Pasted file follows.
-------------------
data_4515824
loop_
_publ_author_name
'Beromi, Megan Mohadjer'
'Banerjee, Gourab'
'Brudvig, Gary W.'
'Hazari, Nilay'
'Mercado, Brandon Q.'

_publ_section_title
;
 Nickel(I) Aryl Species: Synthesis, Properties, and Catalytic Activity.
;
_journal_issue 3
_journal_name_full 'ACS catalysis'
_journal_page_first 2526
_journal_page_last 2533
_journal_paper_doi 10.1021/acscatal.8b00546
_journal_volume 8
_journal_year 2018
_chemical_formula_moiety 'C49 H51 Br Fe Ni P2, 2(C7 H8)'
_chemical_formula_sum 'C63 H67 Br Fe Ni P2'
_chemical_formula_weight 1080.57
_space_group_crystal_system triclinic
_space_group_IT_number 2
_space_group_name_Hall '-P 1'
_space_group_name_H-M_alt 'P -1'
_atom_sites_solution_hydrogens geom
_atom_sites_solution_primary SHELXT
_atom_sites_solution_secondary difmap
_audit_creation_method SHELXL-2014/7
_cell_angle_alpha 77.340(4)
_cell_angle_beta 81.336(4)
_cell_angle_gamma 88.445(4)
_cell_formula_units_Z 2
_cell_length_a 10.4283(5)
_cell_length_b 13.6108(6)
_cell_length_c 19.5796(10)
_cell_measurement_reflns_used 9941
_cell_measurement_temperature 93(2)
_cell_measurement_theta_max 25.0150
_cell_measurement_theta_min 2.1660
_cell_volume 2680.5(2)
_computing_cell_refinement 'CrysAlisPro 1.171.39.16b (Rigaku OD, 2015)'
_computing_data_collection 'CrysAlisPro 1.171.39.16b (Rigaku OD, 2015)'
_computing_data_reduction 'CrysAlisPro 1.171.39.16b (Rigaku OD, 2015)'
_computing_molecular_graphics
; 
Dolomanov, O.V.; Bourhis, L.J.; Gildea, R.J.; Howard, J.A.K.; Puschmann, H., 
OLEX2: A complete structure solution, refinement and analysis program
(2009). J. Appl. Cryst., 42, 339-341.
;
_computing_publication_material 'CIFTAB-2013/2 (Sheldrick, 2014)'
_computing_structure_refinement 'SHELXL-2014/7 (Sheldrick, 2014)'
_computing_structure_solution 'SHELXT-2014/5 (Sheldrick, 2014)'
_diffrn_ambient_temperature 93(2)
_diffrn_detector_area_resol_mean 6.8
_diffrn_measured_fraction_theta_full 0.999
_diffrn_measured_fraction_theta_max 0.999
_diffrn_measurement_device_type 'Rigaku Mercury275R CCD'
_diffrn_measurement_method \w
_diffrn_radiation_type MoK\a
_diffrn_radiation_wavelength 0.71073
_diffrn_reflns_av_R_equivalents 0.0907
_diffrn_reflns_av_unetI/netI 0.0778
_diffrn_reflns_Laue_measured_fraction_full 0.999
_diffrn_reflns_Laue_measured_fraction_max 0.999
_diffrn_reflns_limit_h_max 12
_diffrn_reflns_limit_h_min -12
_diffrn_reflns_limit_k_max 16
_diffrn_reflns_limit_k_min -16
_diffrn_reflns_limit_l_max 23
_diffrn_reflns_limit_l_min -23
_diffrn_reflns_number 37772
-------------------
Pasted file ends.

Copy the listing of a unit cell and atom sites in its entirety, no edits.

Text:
data_4515824
loop_
_publ_author_name
'Beromi, Megan Mohadjer'
'Banerjee, Gourab'
'Brudvig, Gary W.'
'Hazari, Nilay'
'Mercado, Brandon Q.'

_publ_section_title
;
 Nickel(I) Aryl Species: Synthesis, Properties, and Catalytic Activity.
;
_journal_issue 3
_journal_name_full 'ACS catalysis'
_journal_page_first 2526
_journal_page_last 2533
_journal_paper_doi 10.1021/acscatal.8b00546
_journal_volume 8
_journal_year 2018
_chemical_formula_moiety 'C49 H51 Br Fe Ni P2, 2(C7 H8)'
_chemical_formula_sum 'C63 H67 Br Fe Ni P2'
_chemical_formula_weight 1080.57
_space_group_crystal_system triclinic
_space_group_IT_number 2
_space_group_name_Hall '-P 1'
_space_group_name_H-M_alt 'P -1'
_atom_sites_solution_hydrogens geom
_atom_sites_solution_primary SHELXT
_atom_sites_solution_secondary difmap
_audit_creation_method SHELXL-2014/7
_cell_angle_alpha 77.340(4)
_cell_angle_beta 81.336(4)
_cell_angle_gamma 88.445(4)
_cell_formula_units_Z 2
_cell_length_a 10.4283(5)
_cell_length_b 13.6108(6)
_cell_length_c 19.5796(10)
_cell_measurement_reflns_used 9941
_cell_measurement_temperature 93(2)
_cell_measurement_theta_max 25.0150
_cell_measurement_theta_min 2.1660
_cell_volume 2680.5(2)
_computing_cell_refinement 'CrysAlisPro 1.171.39.16b (Rigaku OD, 2015)'
_computing_data_collection 'CrysAlisPro 1.171.39.16b (Rigaku OD, 2015)'
_computing_data_reduction 'CrysAlisPro 1.171.39.16b (Rigaku OD, 2015)'
_computing_molecular_graphics
; 
Dolomanov, O.V.; Bourhis, L.J.; Gildea, R.J.; Howard, J.A.K.; Puschmann, H., 
OLEX2: A complete structure solution, refinement and analysis program
(2009). J. Appl. Cryst., 42, 339-341.
;
_computing_publication_material 'CIFTAB-2013/2 (Sheldrick, 2014)'
_computing_structure_refinement 'SHELXL-2014/7 (Sheldrick, 2014)'
_computing_structure_solution 'SHELXT-2014/5 (Sheldrick, 2014)'
_diffrn_ambient_temperature 93(2)
_diffrn_detector_area_resol_mean 6.8
_diffrn_measured_fraction_theta_full 0.999
_diffrn_measured_fraction_theta_max 0.999
_diffrn_measurement_device_type 'Rigaku Mercury275R CCD'
_diffrn_measurement_method \w
_diffrn_radiation_type MoK\a
_diffrn_radiation_wavelength 0.71073
_diffrn_reflns_av_R_equivalents 0.0907
_diffrn_reflns_av_unetI/netI 0.0778
_diffrn_reflns_Laue_measured_fraction_full 0.999
_diffrn_reflns_Laue_measured_fraction_max 0.999
_diffrn_reflns_limit_h_max 12
_diffrn_reflns_limit_h_min -12
_diffrn_reflns_limit_k_max 16
_diffrn_reflns_limit_k_min -16
_diffrn_reflns_limit_l_max 23
_diffrn_reflns_limit_l_min -23
_diffrn_reflns_number 37772